Heating, Ventilating & Plumbing
Home
Menu
Understanding overheating in Green Deal homes
Published:  17 July, 2013

Industry figures have issued insulation advice following the recent warning about overheating in Green Deal homes.

Industry figures have issued insulation advice following the recent report warning about overheating in Green Deal homes.

The report, by professor Chris Goodier of Loughborough University’s department of civil and building engineering, drew widespread attention to the potential risk of overheating in homes insulated under the Green Deal scheme. Goodier warned that these homes could face dangerous temperatures during the summer months, which could ultimately lead to an increase in heat-related fatalities.

Responding to these concerns, the Department of Energy & Climate Change (DECC) is now referring to previously published guidelines (pages 22-27 of its document The National Adaptation Programme: Making the country resilient to a changing climate) to ensure installers are aware of the factors which may contribute to such scenarios.

Insulation firm Actis has welcomed DECC’s acknowledgement of the issue and outlined how overheating can occur.

"At night, a highly insulated building will retain a lot of the heat built up through solar gain during the day,” explained Actis UK’s technical manager David Curtis (pictured). “Masonry walls act as a thermal store, releasing heat into the building at night – similar to storage heaters. Therefore when external nighttime temperature declines, insulation prevents a similar decline internally, which means internal temperatures remain close to daytime temperatures. A topping-up process occurs the next day when the sun rises again.”

Curtis suggested that certain types of insulation can combat this problem. "While some forms of insulation retain the heat for longer when outside temperatures cool at night, others are designed specifically to keep a house both warm in winter and cool in the blistering heat,” he said. “Reflective insulation technology and wood-fibre insulation, which can be used in roofs and in timber-framed walls, are two such examples.”

Overheating is not the only risk of an airtight home. John Kelly of ventilation products manufacturer Airflow Developments has also emphasised the importance of ventilation to avoid mould and associated health risks.

“Increased levels of airtightness will have a significant impact on the existing means of ventilation and how effectively they expel air from the indoor environment,” said Kelly. “Take, for example, the kitchen or bathroom areas; both spaces often have high levels of moisture in the air from everyday activities such as cooking and showering. If this moisture is left to dissipate without the aid of mechanical ventilation, it can often result in damp growing on the walls or ceilings. If the volume of insulation is increased, this issue becomes even more concentrated, risking the health of the building occupants.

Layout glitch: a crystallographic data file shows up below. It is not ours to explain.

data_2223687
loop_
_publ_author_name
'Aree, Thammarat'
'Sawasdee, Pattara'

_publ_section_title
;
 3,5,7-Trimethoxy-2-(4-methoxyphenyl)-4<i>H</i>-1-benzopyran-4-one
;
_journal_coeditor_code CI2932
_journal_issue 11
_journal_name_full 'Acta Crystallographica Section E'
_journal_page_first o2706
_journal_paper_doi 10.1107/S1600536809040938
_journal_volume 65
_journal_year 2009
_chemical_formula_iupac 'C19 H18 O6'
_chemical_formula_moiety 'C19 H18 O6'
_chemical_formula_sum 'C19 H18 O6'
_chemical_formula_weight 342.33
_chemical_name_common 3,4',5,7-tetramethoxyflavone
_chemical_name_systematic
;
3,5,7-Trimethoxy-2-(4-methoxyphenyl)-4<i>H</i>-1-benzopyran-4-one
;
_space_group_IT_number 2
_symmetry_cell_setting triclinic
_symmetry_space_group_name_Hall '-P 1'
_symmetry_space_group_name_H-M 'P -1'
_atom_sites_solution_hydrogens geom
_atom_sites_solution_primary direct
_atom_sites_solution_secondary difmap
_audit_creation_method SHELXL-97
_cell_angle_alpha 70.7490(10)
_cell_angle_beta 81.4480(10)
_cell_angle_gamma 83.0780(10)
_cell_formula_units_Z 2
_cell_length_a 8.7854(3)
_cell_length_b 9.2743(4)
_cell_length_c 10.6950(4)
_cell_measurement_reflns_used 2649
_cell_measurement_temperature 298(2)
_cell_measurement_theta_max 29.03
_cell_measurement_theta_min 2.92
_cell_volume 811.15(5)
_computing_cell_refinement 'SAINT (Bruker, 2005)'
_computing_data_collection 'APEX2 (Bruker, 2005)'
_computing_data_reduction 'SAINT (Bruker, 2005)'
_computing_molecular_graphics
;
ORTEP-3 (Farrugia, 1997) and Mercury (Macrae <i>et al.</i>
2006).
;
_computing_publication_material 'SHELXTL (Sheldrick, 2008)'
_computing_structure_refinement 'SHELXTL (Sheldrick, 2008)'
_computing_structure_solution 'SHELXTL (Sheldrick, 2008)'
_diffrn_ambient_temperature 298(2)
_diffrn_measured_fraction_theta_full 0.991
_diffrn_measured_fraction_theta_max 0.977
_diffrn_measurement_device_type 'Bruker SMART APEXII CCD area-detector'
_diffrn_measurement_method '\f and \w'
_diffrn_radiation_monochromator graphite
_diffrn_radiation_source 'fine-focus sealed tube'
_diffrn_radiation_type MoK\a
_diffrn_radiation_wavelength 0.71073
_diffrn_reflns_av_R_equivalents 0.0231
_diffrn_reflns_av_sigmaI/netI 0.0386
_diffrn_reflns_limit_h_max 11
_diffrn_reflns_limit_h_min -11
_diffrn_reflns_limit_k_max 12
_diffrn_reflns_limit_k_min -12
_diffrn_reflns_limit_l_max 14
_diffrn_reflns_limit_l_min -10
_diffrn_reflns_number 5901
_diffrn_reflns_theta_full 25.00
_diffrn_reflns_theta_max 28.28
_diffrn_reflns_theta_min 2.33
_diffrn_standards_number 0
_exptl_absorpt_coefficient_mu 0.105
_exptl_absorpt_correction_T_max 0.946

“In many instances extractor fans are already in place, but often they are only set to come on when the light is switched on, which means it may not be sufficient to rid the air of the excess moisture generated within an exceptionally airtight building. Under the Green Deal, installers have a massive opportunity to either install or upgrade ventilation methods in both domestic and commercial buildings.”

Kelly proposed there are certain types of ventilation which can be installed to remove excess moisture while maintaining an energy-efficient ethos.

“De-centralised mechanical ventilation differs from a standard extractor fan in that it delivers continuous background extract ventilation to a property. Because of the continuous running of the fan, it’s important to look for a product that operates as low wattage as possible. Under the 2010 Building Regulations, for a continuous running fan, a specific fan power of 0.7 w/l/sec is required, but some fans – including those from Airflow – offer rates that are significantly lower than this."

He concluded: “Ventilation is an issue that won’t be vanishing from the day-to-day lives of installers…By recognising this in the early stages and making sure it is factored in to all upgrade plans in the initial stages, the industry can prevent future problems which may present far more serious consequences that are costly to rectify.”